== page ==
A master server runs and controls the tonal evolution of the piece. As the piece transitions from one stage to the next, performers will see their GUIs transition from one set of permutations to another. The conductor can control parameters of the sound such as texture, density, etc., and performers are also left to improvise. The server can fade the piece away by itself when the score is over. Also, the conductor could be given high-level, real-time control over the messages that the server is sending out. The conductor could even have a midi controller and use it to send out permutations in a more spontaneous way. That could sound cool.
People should solo
Everyone not soloing is instructed to hold a certain texture, while the soloist improvises. In a large performance, this means that one computer should be up front and center, and soloists alternate by going up to the front laptop.
Priority 1 (Absolutely needs to be fixed asap):
- Optimize code for efficiency. It can't handle a heavy payload, plus it needs to work on slork laptops. Slorktops.
Priority 2 (Would make the instrument run more smoothly/efficiently):
- We can make the instrument able to handle more of a payload by eliminating MAUI entirely and using command-line Chuck to run it. This means that we need to use a different GUI (probably an altered version of the Gamelan-Taiko-Fusion GUI) via OSC messages from the command-line version.
Priority 3 (Minor issues):
- Right now, the resonance on the low-pass filter causes slight distortion around the fundamental frequency of any given note. There should be a linear function on the resonance so that the amount of resonance decreases as the filter opens up.
- Fine-tune the low-pass filter control (in supersaw.ck, the logarithmic function... maybe make it logistic?)
Priority 1 (Should be in there asap):
Priority 2 (Would definitely be nice):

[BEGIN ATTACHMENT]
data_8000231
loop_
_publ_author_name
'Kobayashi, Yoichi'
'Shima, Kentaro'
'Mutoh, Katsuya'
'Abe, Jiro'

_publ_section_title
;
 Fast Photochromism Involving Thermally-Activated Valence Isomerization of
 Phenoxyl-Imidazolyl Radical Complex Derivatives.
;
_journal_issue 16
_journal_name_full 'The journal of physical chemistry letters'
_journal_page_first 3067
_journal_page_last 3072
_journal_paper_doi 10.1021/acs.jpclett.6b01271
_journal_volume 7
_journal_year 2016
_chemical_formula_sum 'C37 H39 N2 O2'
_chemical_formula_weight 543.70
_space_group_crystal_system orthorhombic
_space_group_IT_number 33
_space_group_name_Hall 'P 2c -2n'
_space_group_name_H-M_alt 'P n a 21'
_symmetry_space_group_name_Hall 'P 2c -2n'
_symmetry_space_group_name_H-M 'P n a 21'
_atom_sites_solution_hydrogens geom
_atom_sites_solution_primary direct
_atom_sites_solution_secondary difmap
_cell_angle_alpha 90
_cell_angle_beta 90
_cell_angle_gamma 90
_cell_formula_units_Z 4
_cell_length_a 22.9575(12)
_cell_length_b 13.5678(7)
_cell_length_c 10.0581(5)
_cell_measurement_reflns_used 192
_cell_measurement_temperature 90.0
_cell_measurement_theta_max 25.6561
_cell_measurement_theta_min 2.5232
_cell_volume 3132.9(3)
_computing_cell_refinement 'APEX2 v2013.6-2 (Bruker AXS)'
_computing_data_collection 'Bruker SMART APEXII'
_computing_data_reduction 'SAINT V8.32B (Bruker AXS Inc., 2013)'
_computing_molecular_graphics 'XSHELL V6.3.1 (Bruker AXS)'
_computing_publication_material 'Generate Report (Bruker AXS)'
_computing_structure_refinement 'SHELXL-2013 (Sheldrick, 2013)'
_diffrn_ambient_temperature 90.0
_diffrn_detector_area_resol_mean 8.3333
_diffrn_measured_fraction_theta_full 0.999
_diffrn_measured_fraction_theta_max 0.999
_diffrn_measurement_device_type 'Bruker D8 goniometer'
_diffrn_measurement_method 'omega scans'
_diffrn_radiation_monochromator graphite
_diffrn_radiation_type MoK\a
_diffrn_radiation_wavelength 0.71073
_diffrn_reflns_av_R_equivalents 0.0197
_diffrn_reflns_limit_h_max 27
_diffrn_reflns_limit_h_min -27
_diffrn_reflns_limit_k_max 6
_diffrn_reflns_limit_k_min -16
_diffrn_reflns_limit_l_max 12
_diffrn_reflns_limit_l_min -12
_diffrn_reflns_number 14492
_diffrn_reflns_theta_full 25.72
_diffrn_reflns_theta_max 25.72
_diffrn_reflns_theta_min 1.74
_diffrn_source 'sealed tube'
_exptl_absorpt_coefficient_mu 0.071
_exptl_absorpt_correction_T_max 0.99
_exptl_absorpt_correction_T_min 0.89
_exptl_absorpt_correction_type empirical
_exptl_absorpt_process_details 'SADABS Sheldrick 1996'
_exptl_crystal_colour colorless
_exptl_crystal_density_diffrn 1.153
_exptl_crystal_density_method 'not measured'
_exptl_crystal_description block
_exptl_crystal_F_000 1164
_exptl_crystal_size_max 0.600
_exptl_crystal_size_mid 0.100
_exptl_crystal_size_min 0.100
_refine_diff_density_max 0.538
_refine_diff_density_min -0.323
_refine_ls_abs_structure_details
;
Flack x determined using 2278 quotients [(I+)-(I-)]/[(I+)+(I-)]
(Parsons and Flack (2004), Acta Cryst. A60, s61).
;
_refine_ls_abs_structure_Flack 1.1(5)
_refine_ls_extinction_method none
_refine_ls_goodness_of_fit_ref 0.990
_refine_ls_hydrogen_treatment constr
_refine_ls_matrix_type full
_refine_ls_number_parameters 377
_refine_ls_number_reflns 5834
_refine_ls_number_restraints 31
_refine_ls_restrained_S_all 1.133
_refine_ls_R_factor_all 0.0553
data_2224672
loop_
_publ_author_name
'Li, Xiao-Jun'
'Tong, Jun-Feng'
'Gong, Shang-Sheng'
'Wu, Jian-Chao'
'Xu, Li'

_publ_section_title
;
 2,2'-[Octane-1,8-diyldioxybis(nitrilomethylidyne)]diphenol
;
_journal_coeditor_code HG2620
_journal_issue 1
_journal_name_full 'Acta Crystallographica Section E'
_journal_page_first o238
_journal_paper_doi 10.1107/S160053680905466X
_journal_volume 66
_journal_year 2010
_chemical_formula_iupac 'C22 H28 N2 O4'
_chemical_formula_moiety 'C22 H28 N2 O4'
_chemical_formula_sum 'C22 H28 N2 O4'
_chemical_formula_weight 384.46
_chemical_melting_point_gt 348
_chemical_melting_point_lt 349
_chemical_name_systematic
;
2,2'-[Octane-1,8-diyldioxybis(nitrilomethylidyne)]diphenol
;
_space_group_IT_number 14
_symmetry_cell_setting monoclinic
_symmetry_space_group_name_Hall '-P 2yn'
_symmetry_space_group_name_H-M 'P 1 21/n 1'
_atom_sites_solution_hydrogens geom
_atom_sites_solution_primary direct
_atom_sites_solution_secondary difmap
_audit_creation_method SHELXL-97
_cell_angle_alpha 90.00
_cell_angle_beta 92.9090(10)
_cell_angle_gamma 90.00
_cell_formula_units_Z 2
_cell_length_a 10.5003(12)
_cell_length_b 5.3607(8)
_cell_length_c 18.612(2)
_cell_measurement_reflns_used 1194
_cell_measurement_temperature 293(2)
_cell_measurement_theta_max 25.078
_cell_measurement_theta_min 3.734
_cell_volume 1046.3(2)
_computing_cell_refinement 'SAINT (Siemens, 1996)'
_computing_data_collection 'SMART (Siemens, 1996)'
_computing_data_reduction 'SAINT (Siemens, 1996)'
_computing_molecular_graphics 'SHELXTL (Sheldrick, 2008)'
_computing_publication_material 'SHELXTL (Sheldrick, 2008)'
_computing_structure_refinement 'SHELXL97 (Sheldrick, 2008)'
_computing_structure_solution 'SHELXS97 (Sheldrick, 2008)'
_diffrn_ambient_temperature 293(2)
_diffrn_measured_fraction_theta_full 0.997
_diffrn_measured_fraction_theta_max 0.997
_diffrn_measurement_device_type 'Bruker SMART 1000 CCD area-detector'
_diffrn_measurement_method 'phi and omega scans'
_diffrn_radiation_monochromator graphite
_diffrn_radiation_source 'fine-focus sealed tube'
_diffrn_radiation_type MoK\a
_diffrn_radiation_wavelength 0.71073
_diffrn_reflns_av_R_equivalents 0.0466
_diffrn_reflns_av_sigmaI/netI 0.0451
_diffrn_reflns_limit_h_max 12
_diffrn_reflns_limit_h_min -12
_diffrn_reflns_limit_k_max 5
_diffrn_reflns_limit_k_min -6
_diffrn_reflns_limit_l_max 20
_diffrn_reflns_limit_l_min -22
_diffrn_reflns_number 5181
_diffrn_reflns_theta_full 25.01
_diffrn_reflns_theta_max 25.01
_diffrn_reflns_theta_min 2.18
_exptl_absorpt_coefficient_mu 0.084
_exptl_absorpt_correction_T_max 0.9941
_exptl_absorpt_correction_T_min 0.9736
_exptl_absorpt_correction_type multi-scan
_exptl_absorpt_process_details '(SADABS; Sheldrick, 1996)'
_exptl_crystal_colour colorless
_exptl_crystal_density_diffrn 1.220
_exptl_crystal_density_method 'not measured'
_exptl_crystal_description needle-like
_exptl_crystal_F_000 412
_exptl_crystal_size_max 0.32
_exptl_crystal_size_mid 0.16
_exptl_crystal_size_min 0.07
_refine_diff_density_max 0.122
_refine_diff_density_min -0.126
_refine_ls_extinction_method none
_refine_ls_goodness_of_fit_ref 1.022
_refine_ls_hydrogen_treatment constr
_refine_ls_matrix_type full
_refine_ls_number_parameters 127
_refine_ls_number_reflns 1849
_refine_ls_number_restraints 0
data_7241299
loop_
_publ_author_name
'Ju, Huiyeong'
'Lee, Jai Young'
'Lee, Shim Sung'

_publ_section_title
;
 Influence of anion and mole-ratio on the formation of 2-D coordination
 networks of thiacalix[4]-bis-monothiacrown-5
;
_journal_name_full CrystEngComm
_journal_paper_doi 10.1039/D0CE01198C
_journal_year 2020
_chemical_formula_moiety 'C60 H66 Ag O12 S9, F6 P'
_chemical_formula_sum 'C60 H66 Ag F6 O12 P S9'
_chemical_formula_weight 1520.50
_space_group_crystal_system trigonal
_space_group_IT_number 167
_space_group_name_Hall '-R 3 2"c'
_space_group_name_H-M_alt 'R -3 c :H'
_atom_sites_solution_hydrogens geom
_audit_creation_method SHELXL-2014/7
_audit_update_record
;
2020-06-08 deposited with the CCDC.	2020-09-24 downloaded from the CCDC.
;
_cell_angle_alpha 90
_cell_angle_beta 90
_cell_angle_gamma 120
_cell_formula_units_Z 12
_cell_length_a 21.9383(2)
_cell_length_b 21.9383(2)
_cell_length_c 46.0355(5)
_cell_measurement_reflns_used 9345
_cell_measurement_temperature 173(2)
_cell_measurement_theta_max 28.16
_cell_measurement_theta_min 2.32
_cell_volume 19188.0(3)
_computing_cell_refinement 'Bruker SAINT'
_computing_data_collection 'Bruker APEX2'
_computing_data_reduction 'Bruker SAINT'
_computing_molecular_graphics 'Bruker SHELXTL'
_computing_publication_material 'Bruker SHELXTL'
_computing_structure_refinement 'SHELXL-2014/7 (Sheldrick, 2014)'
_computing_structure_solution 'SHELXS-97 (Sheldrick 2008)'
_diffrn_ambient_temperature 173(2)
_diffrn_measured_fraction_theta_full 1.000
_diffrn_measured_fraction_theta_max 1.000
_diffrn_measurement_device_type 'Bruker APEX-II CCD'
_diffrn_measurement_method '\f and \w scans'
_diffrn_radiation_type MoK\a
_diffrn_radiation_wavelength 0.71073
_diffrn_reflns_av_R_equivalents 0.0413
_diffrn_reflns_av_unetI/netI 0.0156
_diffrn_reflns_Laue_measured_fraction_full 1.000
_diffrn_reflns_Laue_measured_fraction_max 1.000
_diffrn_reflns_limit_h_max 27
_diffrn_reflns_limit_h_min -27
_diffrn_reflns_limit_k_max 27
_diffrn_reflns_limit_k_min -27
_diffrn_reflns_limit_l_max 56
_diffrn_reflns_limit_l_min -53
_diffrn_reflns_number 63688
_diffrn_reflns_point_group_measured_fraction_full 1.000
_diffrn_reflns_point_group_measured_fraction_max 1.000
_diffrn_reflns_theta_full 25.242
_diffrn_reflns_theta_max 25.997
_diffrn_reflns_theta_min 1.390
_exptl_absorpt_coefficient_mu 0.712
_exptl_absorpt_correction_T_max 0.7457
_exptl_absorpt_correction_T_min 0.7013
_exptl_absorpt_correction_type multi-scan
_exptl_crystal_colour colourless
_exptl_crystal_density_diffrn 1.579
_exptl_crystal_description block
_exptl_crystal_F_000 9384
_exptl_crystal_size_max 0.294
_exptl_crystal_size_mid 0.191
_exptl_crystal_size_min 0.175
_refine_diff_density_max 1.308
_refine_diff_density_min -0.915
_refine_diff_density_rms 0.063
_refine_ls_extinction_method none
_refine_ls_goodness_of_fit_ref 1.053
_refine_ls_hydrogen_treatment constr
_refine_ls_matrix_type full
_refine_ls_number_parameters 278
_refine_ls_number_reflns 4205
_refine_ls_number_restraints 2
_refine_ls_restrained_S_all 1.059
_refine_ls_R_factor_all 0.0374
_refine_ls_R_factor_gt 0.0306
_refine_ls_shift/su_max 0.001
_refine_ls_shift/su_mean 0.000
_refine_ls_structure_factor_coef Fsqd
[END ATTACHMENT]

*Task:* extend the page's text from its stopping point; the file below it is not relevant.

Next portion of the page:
- The list of available timbres should be expanded, and those currently in place should be improved.
- It would be nice if the conductor could control the master tempo in real time, thus adjusting all of the machines' tempos at once on a continuous scale.
Priority 3 (Might consider experimenting with):
- Timbre selection does not need to be discrete. We could experiment with a slider.
- It might be worth experimenting with a Joystick for the x/y-axis control of the filter/detuning. It would be set up so that the trigger on the joystick needs to be held in order for the detuning (y-axis) to have any effect, while the filter (x-axis) would always have effect. The little circle thingy at the base makes a good way to control master volume as well. The joystick might make more sense than the touchpad, but the con is that everyone who's playing needs a joystick. Maybe we could have it use the joystick if one is plugged in and otherwise default to the trackpad.
Here is the set of chuck files. Set the miniAudicle's root path to a directory containing these files, and then simply add permutations.ck. Only one machine should add the server.
This permutations project was created out of a merging of three prior projects.
Jason's Supersaw project is located here: Supersaw
Jacob's Permutations code is located here: permutations_original.ck
Jay's Arpeggiator code is located here: arpeggiator.ck